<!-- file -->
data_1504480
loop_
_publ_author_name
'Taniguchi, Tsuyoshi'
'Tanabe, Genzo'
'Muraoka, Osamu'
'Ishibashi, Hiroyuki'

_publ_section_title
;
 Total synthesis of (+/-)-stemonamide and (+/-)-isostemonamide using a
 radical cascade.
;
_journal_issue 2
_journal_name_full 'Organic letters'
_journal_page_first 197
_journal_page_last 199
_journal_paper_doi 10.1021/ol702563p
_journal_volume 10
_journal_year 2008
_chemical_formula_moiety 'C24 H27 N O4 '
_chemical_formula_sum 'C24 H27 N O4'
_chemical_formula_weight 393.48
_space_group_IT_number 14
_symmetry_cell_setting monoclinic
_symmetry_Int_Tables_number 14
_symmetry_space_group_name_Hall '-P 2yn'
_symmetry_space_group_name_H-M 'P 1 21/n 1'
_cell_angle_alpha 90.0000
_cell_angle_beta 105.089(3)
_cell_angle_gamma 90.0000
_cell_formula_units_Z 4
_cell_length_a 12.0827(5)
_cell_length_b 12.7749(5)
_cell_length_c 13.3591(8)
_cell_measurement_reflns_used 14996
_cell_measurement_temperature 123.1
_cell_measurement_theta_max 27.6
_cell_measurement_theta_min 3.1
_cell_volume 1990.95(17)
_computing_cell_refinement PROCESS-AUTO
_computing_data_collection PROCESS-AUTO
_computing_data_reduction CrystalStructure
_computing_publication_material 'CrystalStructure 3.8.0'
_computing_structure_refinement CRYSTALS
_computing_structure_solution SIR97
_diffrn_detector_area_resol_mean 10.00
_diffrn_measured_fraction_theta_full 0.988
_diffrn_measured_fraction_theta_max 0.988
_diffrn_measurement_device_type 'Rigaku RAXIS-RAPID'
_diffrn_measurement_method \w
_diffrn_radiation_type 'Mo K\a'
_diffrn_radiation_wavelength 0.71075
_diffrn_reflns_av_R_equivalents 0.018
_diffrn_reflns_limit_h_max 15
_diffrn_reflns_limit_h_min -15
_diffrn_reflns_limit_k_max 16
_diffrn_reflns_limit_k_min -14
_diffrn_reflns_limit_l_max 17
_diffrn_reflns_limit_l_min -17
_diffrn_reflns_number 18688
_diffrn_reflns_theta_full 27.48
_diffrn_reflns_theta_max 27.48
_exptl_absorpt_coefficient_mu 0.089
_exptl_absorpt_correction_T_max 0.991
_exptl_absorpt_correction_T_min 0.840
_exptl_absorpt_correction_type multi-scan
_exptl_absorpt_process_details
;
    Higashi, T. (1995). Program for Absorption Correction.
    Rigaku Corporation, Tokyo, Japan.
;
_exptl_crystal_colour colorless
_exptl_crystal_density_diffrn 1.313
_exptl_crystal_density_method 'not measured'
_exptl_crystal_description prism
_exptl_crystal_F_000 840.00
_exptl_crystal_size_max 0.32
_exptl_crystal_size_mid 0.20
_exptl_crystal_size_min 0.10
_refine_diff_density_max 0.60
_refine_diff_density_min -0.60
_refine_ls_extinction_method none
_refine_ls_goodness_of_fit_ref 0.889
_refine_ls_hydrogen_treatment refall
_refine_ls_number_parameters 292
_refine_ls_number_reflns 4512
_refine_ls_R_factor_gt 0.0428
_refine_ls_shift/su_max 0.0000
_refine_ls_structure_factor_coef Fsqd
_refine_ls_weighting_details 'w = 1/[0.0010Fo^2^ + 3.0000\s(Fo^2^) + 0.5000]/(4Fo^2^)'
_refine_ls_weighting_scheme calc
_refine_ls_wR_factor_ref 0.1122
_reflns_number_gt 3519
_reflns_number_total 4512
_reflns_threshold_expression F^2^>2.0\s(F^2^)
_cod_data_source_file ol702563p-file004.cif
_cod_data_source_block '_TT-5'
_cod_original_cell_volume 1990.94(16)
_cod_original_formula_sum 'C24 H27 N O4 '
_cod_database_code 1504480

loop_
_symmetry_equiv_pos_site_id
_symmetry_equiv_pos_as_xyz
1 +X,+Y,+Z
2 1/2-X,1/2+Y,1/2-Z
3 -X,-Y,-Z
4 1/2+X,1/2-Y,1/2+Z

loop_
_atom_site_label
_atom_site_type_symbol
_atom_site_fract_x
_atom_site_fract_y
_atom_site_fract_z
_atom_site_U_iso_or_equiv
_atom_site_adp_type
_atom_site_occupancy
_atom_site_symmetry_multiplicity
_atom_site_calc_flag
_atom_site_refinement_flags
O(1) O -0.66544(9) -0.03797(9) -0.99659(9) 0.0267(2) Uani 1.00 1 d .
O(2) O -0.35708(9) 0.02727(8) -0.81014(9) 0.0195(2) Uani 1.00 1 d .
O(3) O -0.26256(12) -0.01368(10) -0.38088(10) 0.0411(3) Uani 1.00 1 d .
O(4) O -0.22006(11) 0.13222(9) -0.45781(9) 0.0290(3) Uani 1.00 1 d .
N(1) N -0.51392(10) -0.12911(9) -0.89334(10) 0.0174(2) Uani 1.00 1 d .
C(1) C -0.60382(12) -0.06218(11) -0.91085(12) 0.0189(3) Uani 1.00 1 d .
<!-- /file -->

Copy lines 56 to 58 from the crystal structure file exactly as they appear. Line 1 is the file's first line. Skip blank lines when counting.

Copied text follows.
_diffrn_reflns_limit_k_max 16
_diffrn_reflns_limit_k_min -14
_diffrn_reflns_limit_l_max 17